Variational Autoencoders (VAEs) are a new and exciting development in deep learning. They have many useful functions, such as creating data, making files smaller, and learning how to represent information. In this detailed study, explore variational autoencoder by examining their main parts and helping you with step-by-step instructions on how to use them with PyTorch. Whether you have experience or not in deep learning, this article will give you a good understanding of variational autoencoders and help you use them effectively.
What is a Variational Autoencoder (VAE)?
A Variational Autoencoder is a modern kind of neural network that falls under a type of model called a generative model. VAEs are very useful for many tasks like generating data, creating images, and learning features by combining the benefits of autoencoders and probabilistic modeling. Unlike traditional autoencoders that focus on efficiently compressing and reconstructing data, VAEs go a step further and understand the underlying probabilities of the data. This ability helps them create new examples of data by exploring the hidden space they learn while practicing.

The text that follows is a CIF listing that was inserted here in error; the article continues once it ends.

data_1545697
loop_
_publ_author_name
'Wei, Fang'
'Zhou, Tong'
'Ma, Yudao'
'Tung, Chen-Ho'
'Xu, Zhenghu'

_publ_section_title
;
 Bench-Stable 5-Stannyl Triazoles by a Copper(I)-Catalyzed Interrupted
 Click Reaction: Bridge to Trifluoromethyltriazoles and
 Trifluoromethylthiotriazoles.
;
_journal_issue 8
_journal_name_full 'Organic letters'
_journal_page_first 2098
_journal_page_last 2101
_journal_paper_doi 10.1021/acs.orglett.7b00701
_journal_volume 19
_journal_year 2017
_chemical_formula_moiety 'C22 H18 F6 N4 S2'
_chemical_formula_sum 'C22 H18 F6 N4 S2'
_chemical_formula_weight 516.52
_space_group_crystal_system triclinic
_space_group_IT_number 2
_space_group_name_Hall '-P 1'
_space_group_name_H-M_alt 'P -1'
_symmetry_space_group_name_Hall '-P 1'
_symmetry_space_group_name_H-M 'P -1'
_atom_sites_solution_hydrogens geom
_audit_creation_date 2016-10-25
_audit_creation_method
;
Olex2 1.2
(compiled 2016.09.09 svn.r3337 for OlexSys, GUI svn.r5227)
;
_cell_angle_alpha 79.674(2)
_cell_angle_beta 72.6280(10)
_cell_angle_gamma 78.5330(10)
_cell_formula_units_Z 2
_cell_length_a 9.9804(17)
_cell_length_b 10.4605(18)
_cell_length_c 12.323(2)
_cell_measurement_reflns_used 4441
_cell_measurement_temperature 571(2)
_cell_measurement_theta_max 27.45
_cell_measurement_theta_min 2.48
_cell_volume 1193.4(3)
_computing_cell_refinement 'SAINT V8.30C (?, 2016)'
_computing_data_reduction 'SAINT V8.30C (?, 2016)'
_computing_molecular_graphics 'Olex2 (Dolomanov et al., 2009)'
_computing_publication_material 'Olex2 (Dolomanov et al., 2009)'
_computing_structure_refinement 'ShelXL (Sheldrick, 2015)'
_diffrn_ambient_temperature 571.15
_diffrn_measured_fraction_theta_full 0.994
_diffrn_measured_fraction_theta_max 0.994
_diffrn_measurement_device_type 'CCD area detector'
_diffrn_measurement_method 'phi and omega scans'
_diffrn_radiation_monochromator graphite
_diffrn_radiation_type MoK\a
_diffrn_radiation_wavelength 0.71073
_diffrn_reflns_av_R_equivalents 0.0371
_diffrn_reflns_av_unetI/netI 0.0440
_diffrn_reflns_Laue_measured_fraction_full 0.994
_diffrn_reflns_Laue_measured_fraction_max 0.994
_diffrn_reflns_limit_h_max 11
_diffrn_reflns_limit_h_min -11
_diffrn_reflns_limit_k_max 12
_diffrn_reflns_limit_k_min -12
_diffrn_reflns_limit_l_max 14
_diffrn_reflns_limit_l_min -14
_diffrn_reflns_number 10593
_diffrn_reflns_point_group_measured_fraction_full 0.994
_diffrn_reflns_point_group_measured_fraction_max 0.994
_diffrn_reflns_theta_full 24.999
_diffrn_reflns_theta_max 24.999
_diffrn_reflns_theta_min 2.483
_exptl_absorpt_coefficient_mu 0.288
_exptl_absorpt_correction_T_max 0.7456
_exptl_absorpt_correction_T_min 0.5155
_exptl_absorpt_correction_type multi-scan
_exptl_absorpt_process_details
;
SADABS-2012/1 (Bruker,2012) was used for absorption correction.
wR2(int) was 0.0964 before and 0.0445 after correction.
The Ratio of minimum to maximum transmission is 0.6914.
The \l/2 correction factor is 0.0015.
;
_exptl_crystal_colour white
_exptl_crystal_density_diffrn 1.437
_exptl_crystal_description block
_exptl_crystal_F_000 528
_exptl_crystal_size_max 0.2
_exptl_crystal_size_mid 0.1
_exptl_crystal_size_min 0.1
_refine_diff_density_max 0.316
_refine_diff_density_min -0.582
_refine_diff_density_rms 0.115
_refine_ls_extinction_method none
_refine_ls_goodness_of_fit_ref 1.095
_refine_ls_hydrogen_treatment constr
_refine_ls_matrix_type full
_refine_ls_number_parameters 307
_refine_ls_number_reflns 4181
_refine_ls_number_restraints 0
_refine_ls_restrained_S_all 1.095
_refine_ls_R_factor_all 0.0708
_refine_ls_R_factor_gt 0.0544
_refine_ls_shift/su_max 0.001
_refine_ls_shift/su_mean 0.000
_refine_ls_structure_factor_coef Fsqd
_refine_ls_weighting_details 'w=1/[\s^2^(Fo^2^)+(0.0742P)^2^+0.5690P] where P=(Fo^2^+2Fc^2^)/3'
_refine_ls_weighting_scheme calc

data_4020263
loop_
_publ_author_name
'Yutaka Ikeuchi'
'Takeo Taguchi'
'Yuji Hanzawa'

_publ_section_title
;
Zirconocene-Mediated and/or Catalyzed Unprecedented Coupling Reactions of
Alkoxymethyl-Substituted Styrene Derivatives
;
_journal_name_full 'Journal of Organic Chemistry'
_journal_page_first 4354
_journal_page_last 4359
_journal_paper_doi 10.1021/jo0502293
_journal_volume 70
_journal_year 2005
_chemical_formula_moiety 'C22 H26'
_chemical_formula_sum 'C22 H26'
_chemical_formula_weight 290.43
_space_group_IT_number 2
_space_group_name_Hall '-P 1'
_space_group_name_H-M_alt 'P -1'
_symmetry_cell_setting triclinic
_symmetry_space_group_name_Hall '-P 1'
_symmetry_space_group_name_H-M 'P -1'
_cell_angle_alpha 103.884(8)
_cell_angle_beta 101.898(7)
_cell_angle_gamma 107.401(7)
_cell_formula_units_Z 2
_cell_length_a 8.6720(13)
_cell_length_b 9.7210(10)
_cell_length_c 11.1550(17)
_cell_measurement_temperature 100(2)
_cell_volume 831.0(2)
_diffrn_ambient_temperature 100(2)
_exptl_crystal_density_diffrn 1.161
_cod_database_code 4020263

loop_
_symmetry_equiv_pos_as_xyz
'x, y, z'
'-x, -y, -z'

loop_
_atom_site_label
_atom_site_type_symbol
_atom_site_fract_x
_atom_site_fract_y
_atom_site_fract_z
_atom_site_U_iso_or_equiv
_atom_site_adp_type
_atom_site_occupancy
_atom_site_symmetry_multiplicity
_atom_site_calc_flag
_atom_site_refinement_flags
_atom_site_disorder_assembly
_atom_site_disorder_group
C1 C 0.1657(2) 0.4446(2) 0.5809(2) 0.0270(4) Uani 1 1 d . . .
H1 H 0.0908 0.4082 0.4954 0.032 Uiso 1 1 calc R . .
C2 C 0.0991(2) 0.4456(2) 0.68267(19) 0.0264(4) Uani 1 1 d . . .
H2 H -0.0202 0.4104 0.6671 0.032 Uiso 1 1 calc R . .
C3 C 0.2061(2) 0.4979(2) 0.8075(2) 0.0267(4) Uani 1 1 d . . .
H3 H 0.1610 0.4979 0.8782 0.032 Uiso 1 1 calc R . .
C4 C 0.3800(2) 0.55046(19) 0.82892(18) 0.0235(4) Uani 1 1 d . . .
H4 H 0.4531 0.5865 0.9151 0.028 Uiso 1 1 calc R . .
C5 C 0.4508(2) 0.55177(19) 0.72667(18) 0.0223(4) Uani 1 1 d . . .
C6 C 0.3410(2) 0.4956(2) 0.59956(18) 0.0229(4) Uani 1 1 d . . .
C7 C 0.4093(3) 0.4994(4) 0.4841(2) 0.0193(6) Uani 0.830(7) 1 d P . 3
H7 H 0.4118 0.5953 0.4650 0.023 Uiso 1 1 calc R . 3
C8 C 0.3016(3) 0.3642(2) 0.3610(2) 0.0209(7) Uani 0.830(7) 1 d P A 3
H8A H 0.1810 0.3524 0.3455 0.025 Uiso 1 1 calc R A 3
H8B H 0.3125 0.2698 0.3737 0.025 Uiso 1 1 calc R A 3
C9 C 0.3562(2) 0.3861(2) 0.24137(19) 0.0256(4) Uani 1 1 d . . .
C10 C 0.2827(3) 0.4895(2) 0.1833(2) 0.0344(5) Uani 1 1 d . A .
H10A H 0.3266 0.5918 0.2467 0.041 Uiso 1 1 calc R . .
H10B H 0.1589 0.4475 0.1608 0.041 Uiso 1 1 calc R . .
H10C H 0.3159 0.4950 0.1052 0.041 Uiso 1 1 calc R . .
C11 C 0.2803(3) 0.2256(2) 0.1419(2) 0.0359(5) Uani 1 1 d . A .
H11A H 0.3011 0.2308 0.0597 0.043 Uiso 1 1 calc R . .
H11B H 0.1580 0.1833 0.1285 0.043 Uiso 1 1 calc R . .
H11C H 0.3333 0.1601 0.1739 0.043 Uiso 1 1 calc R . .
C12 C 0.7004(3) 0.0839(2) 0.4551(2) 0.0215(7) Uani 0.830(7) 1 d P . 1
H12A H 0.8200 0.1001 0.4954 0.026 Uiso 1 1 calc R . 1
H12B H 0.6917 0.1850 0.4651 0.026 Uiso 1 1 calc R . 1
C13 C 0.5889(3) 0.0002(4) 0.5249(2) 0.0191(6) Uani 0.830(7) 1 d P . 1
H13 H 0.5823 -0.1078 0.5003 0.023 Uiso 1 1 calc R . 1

How Does It Work?
Encoding: Mapping to the Latent Space
The encoding handle in a VAE includes changing the input information into a significant representation in a lower-dimensional idle space. This change is executed by an encoder arranging a neural organize design that learns to infer the cruel and fluctuation parameters of a likelihood conveyance within the idle space. This likelihood dissemination characterizes the conceivable varieties within the input data’s representation.
Decoding: Reconstructing the Original Data
Decoding, the partner of encoding, points to remake the first information from its inactive space representation. Accomplished through a decoder arrangement, this preparation includes taking a point from the inactive space and creating a test that takes after the beginning input information. The decoder successfully turns around the encoding handle, changing over the inactive space point back into information space.
Loss Function: Balancing Reconstruction and Regularization